The discovery of natural opioid peptides is relatively recent and occurred in 1975. Prior to this discovery, Pert and Snyder reported in Science on the first identification of the opiate receptor. Interestingly, at about the same time Blum and associates working on rodent models discovered that an amino acid, D-phenylalanine (DPA) reduced alcohol craving in genetically craving high alcoholpreferring mice. The mechanism for such a finding resides in the important innate property of D-amino acids to block the enzyme enkephalinase (responsible for the breakdown of opioid peptides including enkephalins) and as such significantly raise brain enkephalin levels. After a series of additional experiments, it was found that high drinking genetically bred mice had low levels of brain enkephalins. Subsequent experiments showed that the administration of direct brain injections of endorphins and or oral and IV injections of D-Phenylalanine resulted in significant reductions of alcohol drinking in these mice.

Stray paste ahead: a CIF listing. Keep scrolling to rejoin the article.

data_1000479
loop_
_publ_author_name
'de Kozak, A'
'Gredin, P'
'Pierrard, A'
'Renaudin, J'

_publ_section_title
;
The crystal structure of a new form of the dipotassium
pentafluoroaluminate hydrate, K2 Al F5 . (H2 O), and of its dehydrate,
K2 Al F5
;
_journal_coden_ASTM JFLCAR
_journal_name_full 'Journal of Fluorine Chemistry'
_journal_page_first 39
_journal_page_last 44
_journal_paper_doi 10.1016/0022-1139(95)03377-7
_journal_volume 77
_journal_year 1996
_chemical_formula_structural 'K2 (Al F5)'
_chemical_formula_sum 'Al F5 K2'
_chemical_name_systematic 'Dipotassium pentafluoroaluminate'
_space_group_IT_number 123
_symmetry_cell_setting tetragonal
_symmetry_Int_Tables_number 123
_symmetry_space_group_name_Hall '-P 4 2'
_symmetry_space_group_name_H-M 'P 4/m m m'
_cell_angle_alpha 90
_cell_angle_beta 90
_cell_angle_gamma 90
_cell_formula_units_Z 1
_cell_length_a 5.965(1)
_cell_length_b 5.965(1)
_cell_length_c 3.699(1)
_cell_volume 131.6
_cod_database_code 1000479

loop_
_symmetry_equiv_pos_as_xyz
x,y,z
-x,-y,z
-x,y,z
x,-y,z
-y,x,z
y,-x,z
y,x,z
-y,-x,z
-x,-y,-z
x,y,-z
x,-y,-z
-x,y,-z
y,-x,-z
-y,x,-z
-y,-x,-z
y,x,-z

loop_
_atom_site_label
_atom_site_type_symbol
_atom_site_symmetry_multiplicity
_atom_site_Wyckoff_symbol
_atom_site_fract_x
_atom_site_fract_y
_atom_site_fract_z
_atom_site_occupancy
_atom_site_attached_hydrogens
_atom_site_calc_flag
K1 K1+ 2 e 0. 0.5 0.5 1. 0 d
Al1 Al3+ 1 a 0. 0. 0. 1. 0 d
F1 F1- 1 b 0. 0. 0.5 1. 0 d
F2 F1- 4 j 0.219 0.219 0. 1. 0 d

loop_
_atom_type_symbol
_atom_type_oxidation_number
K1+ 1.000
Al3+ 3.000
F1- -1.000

Many objective studies have verified what these recovering people have testified to. The most recent ingredients has been rigorously researched in 27 human clinical trials including double and triple randomized placebo controlled evaluation. The evidence emerging utilizing neuroimaging tools such as qEEG and fMRI is that the highly researched patented KB220Z is indeed a pro-dopamine regulator. The exciting findings (utilizing qEEG) have now revealed that in both the intravenous and oral forms, this compound regulates the dysregulated brain waves in the cingulated gyrus in abstinent alcoholics and heroin and cocaine dependent patients. In fact, it (see figure 2) has been shown in one hour to bring about calming by increasing alpha brain waves along with increasing low beta waves. This important effect, according to the past president of the American Society of Neurofeedback, would take up to 10-20 neurofeedback sessions.